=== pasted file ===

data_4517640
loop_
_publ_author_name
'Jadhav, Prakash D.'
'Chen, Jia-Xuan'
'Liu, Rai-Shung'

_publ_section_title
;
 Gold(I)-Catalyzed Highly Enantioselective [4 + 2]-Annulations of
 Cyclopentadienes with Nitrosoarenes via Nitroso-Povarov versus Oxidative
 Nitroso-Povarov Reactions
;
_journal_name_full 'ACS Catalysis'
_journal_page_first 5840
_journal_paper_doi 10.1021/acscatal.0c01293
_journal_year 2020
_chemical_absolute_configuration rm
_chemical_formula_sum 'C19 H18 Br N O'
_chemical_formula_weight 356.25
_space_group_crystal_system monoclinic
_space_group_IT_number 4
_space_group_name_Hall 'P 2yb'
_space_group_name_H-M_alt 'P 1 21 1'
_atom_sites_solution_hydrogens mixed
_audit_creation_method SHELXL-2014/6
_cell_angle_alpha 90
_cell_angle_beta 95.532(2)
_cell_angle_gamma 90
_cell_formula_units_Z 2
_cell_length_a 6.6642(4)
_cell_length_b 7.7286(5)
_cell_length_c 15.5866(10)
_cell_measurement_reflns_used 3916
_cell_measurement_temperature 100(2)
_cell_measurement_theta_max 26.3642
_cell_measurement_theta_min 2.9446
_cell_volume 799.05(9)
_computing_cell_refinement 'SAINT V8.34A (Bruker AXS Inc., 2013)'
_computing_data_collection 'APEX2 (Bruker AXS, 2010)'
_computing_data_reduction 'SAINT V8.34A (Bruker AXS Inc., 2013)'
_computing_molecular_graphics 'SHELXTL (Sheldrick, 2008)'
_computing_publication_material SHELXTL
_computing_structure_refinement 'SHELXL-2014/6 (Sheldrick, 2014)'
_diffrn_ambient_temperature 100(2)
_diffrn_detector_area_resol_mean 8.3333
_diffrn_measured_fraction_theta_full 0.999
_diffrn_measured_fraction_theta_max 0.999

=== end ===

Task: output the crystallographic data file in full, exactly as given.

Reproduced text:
data_4517640
loop_
_publ_author_name
'Jadhav, Prakash D.'
'Chen, Jia-Xuan'
'Liu, Rai-Shung'

_publ_section_title
;
 Gold(I)-Catalyzed Highly Enantioselective [4 + 2]-Annulations of
 Cyclopentadienes with Nitrosoarenes via Nitroso-Povarov versus Oxidative
 Nitroso-Povarov Reactions
;
_journal_name_full 'ACS Catalysis'
_journal_page_first 5840
_journal_paper_doi 10.1021/acscatal.0c01293
_journal_year 2020
_chemical_absolute_configuration rm
_chemical_formula_sum 'C19 H18 Br N O'
_chemical_formula_weight 356.25
_space_group_crystal_system monoclinic
_space_group_IT_number 4
_space_group_name_Hall 'P 2yb'
_space_group_name_H-M_alt 'P 1 21 1'
_atom_sites_solution_hydrogens mixed
_audit_creation_method SHELXL-2014/6
_cell_angle_alpha 90
_cell_angle_beta 95.532(2)
_cell_angle_gamma 90
_cell_formula_units_Z 2
_cell_length_a 6.6642(4)
_cell_length_b 7.7286(5)
_cell_length_c 15.5866(10)
_cell_measurement_reflns_used 3916
_cell_measurement_temperature 100(2)
_cell_measurement_theta_max 26.3642
_cell_measurement_theta_min 2.9446
_cell_volume 799.05(9)
_computing_cell_refinement 'SAINT V8.34A (Bruker AXS Inc., 2013)'
_computing_data_collection 'APEX2 (Bruker AXS, 2010)'
_computing_data_reduction 'SAINT V8.34A (Bruker AXS Inc., 2013)'
_computing_molecular_graphics 'SHELXTL (Sheldrick, 2008)'
_computing_publication_material SHELXTL
_computing_structure_refinement 'SHELXL-2014/6 (Sheldrick, 2014)'
_diffrn_ambient_temperature 100(2)
_diffrn_detector_area_resol_mean 8.3333
_diffrn_measured_fraction_theta_full 0.999
_diffrn_measured_fraction_theta_max 0.999